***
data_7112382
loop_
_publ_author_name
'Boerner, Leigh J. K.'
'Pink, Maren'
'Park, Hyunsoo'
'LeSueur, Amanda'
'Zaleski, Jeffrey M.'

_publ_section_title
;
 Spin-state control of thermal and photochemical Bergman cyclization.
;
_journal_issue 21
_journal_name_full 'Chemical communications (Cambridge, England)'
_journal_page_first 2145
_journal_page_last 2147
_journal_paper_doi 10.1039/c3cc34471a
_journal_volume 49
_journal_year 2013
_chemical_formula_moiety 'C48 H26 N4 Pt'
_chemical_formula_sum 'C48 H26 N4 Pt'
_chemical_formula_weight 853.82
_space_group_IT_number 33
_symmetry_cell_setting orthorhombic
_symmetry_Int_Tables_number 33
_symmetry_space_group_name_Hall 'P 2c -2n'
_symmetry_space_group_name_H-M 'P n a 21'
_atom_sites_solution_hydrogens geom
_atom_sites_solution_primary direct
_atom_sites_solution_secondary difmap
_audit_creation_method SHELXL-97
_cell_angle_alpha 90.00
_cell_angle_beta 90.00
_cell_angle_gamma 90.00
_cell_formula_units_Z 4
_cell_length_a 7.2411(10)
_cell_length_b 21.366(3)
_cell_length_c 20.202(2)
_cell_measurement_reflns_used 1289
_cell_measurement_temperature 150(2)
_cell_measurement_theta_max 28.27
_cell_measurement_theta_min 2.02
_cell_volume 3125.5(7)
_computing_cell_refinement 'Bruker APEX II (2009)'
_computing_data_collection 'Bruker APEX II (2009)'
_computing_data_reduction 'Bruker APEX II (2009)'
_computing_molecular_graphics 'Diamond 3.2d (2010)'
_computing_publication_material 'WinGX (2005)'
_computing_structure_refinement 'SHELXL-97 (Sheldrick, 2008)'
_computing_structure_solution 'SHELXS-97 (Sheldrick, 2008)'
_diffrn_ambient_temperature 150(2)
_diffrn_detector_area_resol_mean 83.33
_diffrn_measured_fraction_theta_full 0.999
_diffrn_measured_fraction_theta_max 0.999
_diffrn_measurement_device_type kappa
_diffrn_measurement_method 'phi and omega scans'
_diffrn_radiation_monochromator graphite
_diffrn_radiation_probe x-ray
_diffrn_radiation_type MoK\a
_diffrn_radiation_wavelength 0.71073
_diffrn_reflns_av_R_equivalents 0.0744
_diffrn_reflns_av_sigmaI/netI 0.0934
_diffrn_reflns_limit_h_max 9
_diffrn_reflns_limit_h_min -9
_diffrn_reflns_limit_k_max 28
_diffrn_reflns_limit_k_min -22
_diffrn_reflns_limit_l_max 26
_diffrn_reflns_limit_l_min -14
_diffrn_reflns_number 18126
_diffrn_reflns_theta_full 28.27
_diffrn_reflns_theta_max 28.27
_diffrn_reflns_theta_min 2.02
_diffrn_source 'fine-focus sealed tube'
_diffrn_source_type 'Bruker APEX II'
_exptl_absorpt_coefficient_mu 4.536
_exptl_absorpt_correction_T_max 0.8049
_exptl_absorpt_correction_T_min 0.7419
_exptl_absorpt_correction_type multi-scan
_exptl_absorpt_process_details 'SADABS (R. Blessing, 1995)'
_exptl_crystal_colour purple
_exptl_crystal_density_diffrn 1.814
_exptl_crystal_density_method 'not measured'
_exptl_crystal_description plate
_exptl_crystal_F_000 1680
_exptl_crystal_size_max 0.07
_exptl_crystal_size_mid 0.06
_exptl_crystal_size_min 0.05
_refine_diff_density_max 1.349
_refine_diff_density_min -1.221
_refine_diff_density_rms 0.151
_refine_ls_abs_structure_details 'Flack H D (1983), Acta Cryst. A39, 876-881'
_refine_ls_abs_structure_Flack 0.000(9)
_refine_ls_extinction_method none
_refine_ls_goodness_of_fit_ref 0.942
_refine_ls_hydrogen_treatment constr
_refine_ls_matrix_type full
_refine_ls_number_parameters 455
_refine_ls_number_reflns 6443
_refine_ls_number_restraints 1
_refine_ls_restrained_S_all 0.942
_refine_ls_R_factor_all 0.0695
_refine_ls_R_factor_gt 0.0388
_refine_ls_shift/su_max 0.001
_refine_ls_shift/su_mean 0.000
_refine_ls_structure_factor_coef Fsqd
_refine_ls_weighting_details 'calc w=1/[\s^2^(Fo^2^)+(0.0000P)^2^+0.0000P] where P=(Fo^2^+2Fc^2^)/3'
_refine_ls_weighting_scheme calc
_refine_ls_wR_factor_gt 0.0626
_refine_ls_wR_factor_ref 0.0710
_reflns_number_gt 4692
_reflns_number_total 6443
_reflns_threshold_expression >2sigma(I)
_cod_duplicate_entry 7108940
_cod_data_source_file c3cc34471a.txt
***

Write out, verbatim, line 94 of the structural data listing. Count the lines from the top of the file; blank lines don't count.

_refine_ls_goodness_of_fit_ref 0.942